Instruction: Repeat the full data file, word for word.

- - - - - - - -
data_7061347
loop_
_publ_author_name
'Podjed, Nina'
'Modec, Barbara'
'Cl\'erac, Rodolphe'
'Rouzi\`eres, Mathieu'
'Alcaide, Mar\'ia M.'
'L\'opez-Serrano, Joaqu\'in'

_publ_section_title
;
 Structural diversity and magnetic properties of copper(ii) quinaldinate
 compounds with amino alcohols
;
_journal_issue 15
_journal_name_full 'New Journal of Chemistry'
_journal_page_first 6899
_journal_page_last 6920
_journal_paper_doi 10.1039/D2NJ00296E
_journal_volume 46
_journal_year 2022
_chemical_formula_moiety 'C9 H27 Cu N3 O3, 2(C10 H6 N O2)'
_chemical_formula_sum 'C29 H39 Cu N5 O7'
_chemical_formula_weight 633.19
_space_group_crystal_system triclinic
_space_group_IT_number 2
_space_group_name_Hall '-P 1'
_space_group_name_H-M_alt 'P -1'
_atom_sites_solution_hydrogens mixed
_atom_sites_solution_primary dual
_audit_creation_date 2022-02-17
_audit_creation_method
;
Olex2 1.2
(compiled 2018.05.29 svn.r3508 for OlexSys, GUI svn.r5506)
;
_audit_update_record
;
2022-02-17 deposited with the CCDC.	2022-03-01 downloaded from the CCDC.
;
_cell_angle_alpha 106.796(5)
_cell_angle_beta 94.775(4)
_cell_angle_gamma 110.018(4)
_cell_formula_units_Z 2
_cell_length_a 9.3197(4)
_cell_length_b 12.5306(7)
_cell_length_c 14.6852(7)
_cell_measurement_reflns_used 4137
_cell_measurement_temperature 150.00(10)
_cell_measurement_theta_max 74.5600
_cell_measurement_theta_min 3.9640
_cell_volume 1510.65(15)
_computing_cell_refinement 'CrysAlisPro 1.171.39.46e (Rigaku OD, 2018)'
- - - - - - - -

data_7061347
loop_
_publ_author_name
'Podjed, Nina'
'Modec, Barbara'
'Cl\'erac, Rodolphe'
'Rouzi\`eres, Mathieu'
'Alcaide, Mar\'ia M.'
'L\'opez-Serrano, Joaqu\'in'

_publ_section_title
;
 Structural diversity and magnetic properties of copper(ii) quinaldinate
 compounds with amino alcohols
;
_journal_issue 15
_journal_name_full 'New Journal of Chemistry'
_journal_page_first 6899
_journal_page_last 6920
_journal_paper_doi 10.1039/D2NJ00296E
_journal_volume 46
_journal_year 2022
_chemical_formula_moiety 'C9 H27 Cu N3 O3, 2(C10 H6 N O2)'
_chemical_formula_sum 'C29 H39 Cu N5 O7'
_chemical_formula_weight 633.19
_space_group_crystal_system triclinic
_space_group_IT_number 2
_space_group_name_Hall '-P 1'
_space_group_name_H-M_alt 'P -1'
_atom_sites_solution_hydrogens mixed
_atom_sites_solution_primary dual
_audit_creation_date 2022-02-17
_audit_creation_method
;
Olex2 1.2
(compiled 2018.05.29 svn.r3508 for OlexSys, GUI svn.r5506)
;
_audit_update_record
;
2022-02-17 deposited with the CCDC.	2022-03-01 downloaded from the CCDC.
;
_cell_angle_alpha 106.796(5)
_cell_angle_beta 94.775(4)
_cell_angle_gamma 110.018(4)
_cell_formula_units_Z 2
_cell_length_a 9.3197(4)
_cell_length_b 12.5306(7)
_cell_length_c 14.6852(7)
_cell_measurement_reflns_used 4137
_cell_measurement_temperature 150.00(10)
_cell_measurement_theta_max 74.5600
_cell_measurement_theta_min 3.9640
_cell_volume 1510.65(15)
_computing_cell_refinement 'CrysAlisPro 1.171.39.46e (Rigaku OD, 2018)'